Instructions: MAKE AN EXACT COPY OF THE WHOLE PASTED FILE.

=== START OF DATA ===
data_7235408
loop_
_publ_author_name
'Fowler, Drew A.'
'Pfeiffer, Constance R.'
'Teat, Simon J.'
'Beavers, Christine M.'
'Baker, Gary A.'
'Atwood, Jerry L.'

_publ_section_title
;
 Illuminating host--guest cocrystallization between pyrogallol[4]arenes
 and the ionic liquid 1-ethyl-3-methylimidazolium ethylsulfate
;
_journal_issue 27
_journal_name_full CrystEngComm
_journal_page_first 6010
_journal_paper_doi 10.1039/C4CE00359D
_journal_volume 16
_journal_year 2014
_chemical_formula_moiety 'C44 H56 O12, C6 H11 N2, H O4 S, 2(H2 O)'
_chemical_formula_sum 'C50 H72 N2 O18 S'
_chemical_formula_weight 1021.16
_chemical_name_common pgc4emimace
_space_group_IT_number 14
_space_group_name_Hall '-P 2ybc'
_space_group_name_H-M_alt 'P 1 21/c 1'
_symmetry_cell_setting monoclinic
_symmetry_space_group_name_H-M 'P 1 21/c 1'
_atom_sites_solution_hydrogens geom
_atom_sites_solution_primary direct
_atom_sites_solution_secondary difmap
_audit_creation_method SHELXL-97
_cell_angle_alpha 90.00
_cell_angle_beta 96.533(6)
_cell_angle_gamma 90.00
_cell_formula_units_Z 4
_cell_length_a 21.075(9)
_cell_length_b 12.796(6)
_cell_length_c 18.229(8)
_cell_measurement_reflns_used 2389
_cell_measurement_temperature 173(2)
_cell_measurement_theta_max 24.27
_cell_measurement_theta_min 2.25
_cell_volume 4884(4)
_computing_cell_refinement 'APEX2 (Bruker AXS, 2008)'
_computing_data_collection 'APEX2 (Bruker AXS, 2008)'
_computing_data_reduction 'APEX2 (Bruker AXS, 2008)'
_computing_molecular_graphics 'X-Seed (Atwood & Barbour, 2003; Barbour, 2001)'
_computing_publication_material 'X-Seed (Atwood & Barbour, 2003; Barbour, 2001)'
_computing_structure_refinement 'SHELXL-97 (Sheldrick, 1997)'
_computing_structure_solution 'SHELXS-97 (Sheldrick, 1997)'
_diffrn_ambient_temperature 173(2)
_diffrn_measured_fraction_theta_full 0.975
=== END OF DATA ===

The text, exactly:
data_7235408
loop_
_publ_author_name
'Fowler, Drew A.'
'Pfeiffer, Constance R.'
'Teat, Simon J.'
'Beavers, Christine M.'
'Baker, Gary A.'
'Atwood, Jerry L.'

_publ_section_title
;
 Illuminating host--guest cocrystallization between pyrogallol[4]arenes
 and the ionic liquid 1-ethyl-3-methylimidazolium ethylsulfate
;
_journal_issue 27
_journal_name_full CrystEngComm
_journal_page_first 6010
_journal_paper_doi 10.1039/C4CE00359D
_journal_volume 16
_journal_year 2014
_chemical_formula_moiety 'C44 H56 O12, C6 H11 N2, H O4 S, 2(H2 O)'
_chemical_formula_sum 'C50 H72 N2 O18 S'
_chemical_formula_weight 1021.16
_chemical_name_common pgc4emimace
_space_group_IT_number 14
_space_group_name_Hall '-P 2ybc'
_space_group_name_H-M_alt 'P 1 21/c 1'
_symmetry_cell_setting monoclinic
_symmetry_space_group_name_H-M 'P 1 21/c 1'
_atom_sites_solution_hydrogens geom
_atom_sites_solution_primary direct
_atom_sites_solution_secondary difmap
_audit_creation_method SHELXL-97
_cell_angle_alpha 90.00
_cell_angle_beta 96.533(6)
_cell_angle_gamma 90.00
_cell_formula_units_Z 4
_cell_length_a 21.075(9)
_cell_length_b 12.796(6)
_cell_length_c 18.229(8)
_cell_measurement_reflns_used 2389
_cell_measurement_temperature 173(2)
_cell_measurement_theta_max 24.27
_cell_measurement_theta_min 2.25
_cell_volume 4884(4)
_computing_cell_refinement 'APEX2 (Bruker AXS, 2008)'
_computing_data_collection 'APEX2 (Bruker AXS, 2008)'
_computing_data_reduction 'APEX2 (Bruker AXS, 2008)'
_computing_molecular_graphics 'X-Seed (Atwood & Barbour, 2003; Barbour, 2001)'
_computing_publication_material 'X-Seed (Atwood & Barbour, 2003; Barbour, 2001)'
_computing_structure_refinement 'SHELXL-97 (Sheldrick, 1997)'
_computing_structure_solution 'SHELXS-97 (Sheldrick, 1997)'
_diffrn_ambient_temperature 173(2)
_diffrn_measured_fraction_theta_full 0.975